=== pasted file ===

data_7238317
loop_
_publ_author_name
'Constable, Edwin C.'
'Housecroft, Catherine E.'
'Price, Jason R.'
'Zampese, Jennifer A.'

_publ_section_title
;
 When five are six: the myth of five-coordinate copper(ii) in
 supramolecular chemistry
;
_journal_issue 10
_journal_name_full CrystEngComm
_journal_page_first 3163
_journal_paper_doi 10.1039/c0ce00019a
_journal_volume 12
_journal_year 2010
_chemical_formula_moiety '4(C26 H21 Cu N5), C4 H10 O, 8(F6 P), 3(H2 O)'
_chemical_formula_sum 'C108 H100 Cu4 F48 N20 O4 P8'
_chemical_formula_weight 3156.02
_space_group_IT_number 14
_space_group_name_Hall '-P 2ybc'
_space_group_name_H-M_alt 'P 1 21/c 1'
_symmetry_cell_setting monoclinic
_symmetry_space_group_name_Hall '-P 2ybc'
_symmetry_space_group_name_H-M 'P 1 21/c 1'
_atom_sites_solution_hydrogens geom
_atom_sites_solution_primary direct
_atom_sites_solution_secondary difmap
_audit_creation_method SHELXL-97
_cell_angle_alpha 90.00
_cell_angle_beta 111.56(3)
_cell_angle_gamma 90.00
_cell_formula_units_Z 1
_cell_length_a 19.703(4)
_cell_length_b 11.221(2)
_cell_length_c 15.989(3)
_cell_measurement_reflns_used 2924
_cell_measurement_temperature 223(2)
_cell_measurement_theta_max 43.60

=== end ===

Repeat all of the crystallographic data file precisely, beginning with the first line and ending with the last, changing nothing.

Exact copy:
data_7238317
loop_
_publ_author_name
'Constable, Edwin C.'
'Housecroft, Catherine E.'
'Price, Jason R.'
'Zampese, Jennifer A.'

_publ_section_title
;
 When five are six: the myth of five-coordinate copper(ii) in
 supramolecular chemistry
;
_journal_issue 10
_journal_name_full CrystEngComm
_journal_page_first 3163
_journal_paper_doi 10.1039/c0ce00019a
_journal_volume 12
_journal_year 2010
_chemical_formula_moiety '4(C26 H21 Cu N5), C4 H10 O, 8(F6 P), 3(H2 O)'
_chemical_formula_sum 'C108 H100 Cu4 F48 N20 O4 P8'
_chemical_formula_weight 3156.02
_space_group_IT_number 14
_space_group_name_Hall '-P 2ybc'
_space_group_name_H-M_alt 'P 1 21/c 1'
_symmetry_cell_setting monoclinic
_symmetry_space_group_name_Hall '-P 2ybc'
_symmetry_space_group_name_H-M 'P 1 21/c 1'
_atom_sites_solution_hydrogens geom
_atom_sites_solution_primary direct
_atom_sites_solution_secondary difmap
_audit_creation_method SHELXL-97
_cell_angle_alpha 90.00
_cell_angle_beta 111.56(3)
_cell_angle_gamma 90.00
_cell_formula_units_Z 1
_cell_length_a 19.703(4)
_cell_length_b 11.221(2)
_cell_length_c 15.989(3)
_cell_measurement_reflns_used 2924
_cell_measurement_temperature 223(2)
_cell_measurement_theta_max 43.60